Exhibition Beijing

Man, Creature, Wandering Immortal
2019.04.20 (sat) - 05.18 (sat)

On April 20, 2019, Tokyo Gallery will see the opening of Huang Liyan’s solo exhibition entitled Man, Creature, Wandering Immortal.

Huang Liyan graduated in 2007 with a Master’s degree from the Oil Painting Department of the Guangzhou Academy of Fine Arts. He now lives and works in Beijing and Guangzhou. This solo exhibition will showcase close to 20 of the artist’s paintings completed over the last few years.
Huang Liyan admits to lacking a fixed plan for his painting practice. He paints as he goes, brushing aside the professional attitude of mapping out his trajectory beforehand, which is customary for contemporary artists. His works show depictions of figures which appear blurry and fraught with phantom-like qualities. He uses an absurd, nonchalant approach, sidestepping the contemporary and keeping abreast of the classical, oftentimes displaying the ludicrousness that comes with being an artist. Nowadays, it’s tough to get to the bottom of an artist on the basis of their oeuvre alone, given the multitude of forms and channels with which their creative clout and sensibilities can be expressed. In order to comprehend and grasp the works of Huang Liyan, we must also take into account his Wechat posts, video snippets and conversations drenched in his native Leizhou accent.

The topic of animals and creatures rarely gets touched upon in artistic creation, whether to bypass some “well-defined” risk, or stemming from natural indifference. In his works, Huang Liyan depicts the relational behavior and lust-driven interactions between humans and beasts. The artist sprinkles a little salt in the above-described weak spot, which randomly enough turns out to be wet salt from the South China Sea. In Chinese, the idiomatic saying “worse than a beast” is used to describe a person’s reprehensible conduct, but in Huang Liyan works’s no differences or distinctions between humans and beasts are made apparent. They (be they male, female or genderless) cling together and behave sadistically in their hedonistic pursuit or self-inflicted suffering. When painted by Huang Liyan’s brush, even the loftiest of thoughts are exposed for what they are, once they materialize on an instinctive level. By depicting creatures and their behavior with tongue-in-cheek wit, the artist playfully tantalizes the demons and monsters which inhabit the land of the living.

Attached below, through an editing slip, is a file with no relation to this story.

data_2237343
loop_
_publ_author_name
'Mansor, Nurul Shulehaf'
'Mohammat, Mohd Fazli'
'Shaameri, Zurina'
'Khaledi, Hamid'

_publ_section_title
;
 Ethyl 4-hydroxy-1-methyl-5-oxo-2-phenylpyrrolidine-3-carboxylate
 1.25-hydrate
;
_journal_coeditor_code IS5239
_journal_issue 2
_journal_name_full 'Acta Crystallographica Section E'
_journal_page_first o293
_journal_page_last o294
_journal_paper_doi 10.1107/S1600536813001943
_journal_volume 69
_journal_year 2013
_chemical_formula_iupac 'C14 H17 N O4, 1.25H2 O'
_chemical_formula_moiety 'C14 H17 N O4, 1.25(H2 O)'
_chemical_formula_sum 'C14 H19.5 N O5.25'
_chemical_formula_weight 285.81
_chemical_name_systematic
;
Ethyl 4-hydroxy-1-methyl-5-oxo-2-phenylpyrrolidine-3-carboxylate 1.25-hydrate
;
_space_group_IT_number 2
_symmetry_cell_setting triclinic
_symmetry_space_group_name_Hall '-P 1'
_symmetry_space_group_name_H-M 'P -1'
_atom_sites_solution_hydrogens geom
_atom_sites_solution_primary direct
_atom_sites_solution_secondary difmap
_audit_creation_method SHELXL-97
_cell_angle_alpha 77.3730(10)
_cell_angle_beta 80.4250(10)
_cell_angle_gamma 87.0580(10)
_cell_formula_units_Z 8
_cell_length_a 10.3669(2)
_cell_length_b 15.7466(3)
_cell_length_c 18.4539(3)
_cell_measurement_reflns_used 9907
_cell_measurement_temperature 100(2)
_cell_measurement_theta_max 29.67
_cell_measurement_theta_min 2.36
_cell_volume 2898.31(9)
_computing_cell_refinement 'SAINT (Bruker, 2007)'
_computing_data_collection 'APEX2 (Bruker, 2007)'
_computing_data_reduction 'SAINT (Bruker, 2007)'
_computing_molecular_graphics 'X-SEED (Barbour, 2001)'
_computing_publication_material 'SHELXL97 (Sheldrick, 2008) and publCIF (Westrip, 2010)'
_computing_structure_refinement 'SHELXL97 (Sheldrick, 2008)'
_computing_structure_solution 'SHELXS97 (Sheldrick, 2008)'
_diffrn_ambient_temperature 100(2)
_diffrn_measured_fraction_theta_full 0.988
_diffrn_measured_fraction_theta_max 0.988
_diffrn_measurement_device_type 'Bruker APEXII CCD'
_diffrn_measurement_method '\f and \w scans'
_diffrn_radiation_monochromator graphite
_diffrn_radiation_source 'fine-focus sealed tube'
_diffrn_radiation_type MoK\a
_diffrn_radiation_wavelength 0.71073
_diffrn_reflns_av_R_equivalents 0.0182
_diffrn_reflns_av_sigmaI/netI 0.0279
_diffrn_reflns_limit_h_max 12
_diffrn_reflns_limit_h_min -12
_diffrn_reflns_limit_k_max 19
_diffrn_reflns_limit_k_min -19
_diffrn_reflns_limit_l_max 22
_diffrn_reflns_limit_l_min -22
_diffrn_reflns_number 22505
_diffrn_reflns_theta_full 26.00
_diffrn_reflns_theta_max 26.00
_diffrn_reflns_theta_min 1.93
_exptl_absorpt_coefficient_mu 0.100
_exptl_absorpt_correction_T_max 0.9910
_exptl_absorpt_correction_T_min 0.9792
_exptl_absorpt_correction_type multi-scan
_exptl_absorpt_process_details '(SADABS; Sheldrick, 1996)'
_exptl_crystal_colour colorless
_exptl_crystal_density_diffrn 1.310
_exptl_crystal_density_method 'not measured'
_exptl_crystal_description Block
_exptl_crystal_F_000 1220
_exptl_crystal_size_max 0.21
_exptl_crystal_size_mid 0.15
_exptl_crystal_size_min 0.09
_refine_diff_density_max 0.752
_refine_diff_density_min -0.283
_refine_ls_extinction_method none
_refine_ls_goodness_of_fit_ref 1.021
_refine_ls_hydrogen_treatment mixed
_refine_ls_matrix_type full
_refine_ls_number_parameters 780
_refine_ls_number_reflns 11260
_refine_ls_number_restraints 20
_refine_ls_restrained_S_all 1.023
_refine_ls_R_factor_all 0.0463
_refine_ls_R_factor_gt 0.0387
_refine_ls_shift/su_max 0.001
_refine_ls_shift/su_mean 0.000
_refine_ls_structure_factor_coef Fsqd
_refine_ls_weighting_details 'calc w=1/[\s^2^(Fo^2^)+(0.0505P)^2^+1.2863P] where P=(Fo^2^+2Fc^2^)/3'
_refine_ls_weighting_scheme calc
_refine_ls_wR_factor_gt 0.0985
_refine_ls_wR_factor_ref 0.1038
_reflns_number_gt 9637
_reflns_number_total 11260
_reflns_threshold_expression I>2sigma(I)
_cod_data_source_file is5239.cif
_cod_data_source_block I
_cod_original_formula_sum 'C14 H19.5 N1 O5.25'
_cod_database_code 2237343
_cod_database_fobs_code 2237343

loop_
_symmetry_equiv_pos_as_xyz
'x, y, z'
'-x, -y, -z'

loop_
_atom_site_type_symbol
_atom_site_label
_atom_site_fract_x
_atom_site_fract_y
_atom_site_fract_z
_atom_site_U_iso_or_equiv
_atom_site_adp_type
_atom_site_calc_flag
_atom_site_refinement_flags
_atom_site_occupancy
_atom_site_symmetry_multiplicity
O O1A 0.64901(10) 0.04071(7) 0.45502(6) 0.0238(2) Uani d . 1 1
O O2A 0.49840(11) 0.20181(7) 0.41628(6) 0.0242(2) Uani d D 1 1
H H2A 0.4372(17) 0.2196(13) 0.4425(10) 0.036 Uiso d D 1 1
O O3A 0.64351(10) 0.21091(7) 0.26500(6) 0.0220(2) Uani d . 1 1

Huang Liyan’s works aren’t bound by any obvious connection or chronological continuity, nor are the limited, standalone narratives of each painting deliberately painted to completion. The latter is something they have in common – both in form and essence – with the images and writings found on his Wechat. The artist genuinely goes about creating these fragmented narratives, and in doing so he catapults us into the distant future, making us feel as if we’re reading a mythical tale set in the Six Dynasties.


This exhibition will be on show through May 18, 2019. We greatly look forward to your attendance.

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